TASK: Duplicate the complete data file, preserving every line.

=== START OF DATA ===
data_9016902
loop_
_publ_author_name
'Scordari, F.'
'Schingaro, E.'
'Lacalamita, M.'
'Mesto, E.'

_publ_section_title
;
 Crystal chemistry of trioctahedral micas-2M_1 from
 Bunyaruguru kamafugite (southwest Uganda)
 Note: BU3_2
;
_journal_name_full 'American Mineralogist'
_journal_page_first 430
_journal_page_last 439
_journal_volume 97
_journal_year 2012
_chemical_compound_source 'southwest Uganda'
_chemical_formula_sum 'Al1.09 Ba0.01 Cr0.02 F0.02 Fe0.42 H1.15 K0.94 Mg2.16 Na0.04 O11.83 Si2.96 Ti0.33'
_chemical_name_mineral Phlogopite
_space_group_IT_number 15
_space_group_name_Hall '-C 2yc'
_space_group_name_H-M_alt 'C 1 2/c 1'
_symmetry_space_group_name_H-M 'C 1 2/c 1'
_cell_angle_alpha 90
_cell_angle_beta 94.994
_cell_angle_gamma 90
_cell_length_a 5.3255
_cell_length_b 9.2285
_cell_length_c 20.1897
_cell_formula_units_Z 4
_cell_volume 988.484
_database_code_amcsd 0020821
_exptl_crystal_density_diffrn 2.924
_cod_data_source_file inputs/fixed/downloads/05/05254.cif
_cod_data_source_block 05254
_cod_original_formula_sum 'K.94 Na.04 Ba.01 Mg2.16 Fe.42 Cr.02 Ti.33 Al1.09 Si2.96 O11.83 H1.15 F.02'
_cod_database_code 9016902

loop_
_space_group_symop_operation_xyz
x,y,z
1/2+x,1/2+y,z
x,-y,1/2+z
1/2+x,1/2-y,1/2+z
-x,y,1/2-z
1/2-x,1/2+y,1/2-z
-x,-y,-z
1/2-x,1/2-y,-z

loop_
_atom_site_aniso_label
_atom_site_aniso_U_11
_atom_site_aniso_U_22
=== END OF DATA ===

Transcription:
data_9016902
loop_
_publ_author_name
'Scordari, F.'
'Schingaro, E.'
'Lacalamita, M.'
'Mesto, E.'

_publ_section_title
;
 Crystal chemistry of trioctahedral micas-2M_1 from
 Bunyaruguru kamafugite (southwest Uganda)
 Note: BU3_2
;
_journal_name_full 'American Mineralogist'
_journal_page_first 430
_journal_page_last 439
_journal_volume 97
_journal_year 2012
_chemical_compound_source 'southwest Uganda'
_chemical_formula_sum 'Al1.09 Ba0.01 Cr0.02 F0.02 Fe0.42 H1.15 K0.94 Mg2.16 Na0.04 O11.83 Si2.96 Ti0.33'
_chemical_name_mineral Phlogopite
_space_group_IT_number 15
_space_group_name_Hall '-C 2yc'
_space_group_name_H-M_alt 'C 1 2/c 1'
_symmetry_space_group_name_H-M 'C 1 2/c 1'
_cell_angle_alpha 90
_cell_angle_beta 94.994
_cell_angle_gamma 90
_cell_length_a 5.3255
_cell_length_b 9.2285
_cell_length_c 20.1897
_cell_formula_units_Z 4
_cell_volume 988.484
_database_code_amcsd 0020821
_exptl_crystal_density_diffrn 2.924
_cod_data_source_file inputs/fixed/downloads/05/05254.cif
_cod_data_source_block 05254
_cod_original_formula_sum 'K.94 Na.04 Ba.01 Mg2.16 Fe.42 Cr.02 Ti.33 Al1.09 Si2.96 O11.83 H1.15 F.02'
_cod_database_code 9016902

loop_
_space_group_symop_operation_xyz
x,y,z
1/2+x,1/2+y,z
x,-y,1/2+z
1/2+x,1/2-y,1/2+z
-x,y,1/2-z
1/2-x,1/2+y,1/2-z
-x,-y,-z
1/2-x,1/2-y,-z

loop_
_atom_site_aniso_label
_atom_site_aniso_U_11
_atom_site_aniso_U_22